Florida Greyhound Racing Ban Does Not Violate Fifth Amendment, Judge Rules
Posted on: April 30, 2020, 03:30h.
Last updated on: April 30, 2020, 04:08h.
A federal judge in Florida has dismissed a lawsuit that challenged the state’s greyhound racing ban on constitutional grounds.
Chief US District Judge Mark Walker said in a 55-page ruling this week that the prohibition was a “legitimate exercise in Florida’s police power,” rejecting the plaintiffs’ arguments that the ban represented an illegal “taking of property” without just compensation.
The case was brought by a group representing the interests of the greyhound racing industry, Support Working Animals Inc., as well as individual industry stakeholders. It named Florida Gov. Ron DeSantis, Secretary of Sate Laurel Lee, and State AG Ashley Moody as defendants.
In November 2018, residents voted overwhelmingly to put an end the sport in Florida. The state had been the epicenter of greyhound racing in the US, thanks to an unusual state law that required parimutuel venues to offer a quota of racing — whether they desired to or not — as a condition of their license to offer card games.
Amendment 13 received the approval of 69 percent of voters. It permits the parimutuels to “decouple” themselves from dog racing, which will ultimately be phased out entirely by January 2021.
Morals of the Community
The plaintiffs argued that the enactment of Amendment 13 effected a “taking” of property under the Fifth Amendment because it deprived them of “substantially all economically beneficial or productive use of their property and return on their investments.”
But Walker ruled that Florida had used its police powers to prevent “plaintiffs’ property from being used in a particular manner that the State has determined to be contrary to the health, morals, or safety of the community.”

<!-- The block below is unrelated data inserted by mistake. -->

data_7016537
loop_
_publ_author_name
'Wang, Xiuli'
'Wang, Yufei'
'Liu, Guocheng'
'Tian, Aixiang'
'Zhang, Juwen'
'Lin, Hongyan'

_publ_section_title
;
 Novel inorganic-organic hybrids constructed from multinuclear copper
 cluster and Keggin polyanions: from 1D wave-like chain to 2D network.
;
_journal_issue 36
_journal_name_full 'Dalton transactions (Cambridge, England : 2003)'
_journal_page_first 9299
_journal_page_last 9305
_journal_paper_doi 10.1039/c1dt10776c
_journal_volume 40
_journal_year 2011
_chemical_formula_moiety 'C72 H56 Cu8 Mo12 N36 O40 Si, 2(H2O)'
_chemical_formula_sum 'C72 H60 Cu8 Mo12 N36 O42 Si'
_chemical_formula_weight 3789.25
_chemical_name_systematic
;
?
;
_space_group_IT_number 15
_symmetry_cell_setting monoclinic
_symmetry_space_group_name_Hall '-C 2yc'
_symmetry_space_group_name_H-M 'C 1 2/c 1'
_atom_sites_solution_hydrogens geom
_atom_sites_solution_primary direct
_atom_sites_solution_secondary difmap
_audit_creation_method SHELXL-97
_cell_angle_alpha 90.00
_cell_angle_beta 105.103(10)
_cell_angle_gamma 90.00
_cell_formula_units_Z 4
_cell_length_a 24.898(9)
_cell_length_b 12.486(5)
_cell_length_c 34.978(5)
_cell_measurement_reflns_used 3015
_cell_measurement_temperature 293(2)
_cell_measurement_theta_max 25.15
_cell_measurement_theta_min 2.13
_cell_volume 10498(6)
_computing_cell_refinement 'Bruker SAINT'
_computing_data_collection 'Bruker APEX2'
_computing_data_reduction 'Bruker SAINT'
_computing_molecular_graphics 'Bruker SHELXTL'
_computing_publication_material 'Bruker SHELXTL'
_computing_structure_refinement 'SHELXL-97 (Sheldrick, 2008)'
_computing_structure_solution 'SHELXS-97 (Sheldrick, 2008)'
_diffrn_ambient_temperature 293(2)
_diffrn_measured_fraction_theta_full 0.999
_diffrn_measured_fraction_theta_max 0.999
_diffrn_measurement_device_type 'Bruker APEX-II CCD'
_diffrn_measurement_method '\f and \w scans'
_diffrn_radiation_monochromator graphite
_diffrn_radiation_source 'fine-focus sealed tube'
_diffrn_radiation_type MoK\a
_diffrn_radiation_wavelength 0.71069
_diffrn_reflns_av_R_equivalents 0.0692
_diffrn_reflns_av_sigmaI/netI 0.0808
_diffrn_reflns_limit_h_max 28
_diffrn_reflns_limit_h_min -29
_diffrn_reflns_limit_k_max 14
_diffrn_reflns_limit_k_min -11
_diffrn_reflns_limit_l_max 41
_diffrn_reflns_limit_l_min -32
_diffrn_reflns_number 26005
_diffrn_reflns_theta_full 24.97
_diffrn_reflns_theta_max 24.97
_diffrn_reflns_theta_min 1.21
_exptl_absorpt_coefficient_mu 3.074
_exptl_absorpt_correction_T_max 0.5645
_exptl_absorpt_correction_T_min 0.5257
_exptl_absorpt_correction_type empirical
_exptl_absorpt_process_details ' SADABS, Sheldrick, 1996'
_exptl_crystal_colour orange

Whether Amendment 13’s purpose was to protect the health and welfare of racing dogs, or to prohibit wagering on dog races, Amendment 13 is a legitimate exercise of Florida’s police power,” he wrote. “…Accordingly, Amendment 13 does not constitute a compensable taking under the Fifth Amendment.”
The plaintiffs also argued the amendment had violated their equal protection rights because the State of Florida continued to permit wagering on horse racing. The lawsuit claimed dog racing had been singled out because it was “politically unpopular.”
But the judge rejected the equal protection claim because Amendment 13 “does not involve suspect classes such as race, gender, or national origin.”
Racing May Already Be Over
When the ballot measure passed in 2018, Florida was home to 11 of America’s 17 remaining dog tracks.
A handful closed their doors in in the ensuing 12 months. Now, all are shuttered because of measures designed to stop the spread of the coronavirus.
While some tracks have expressed a desire to reopen before the ban comes into force at the end of the year, it is unclear whether they will be permitted to do so. For the state’s dog racing industry, the race may have already been run.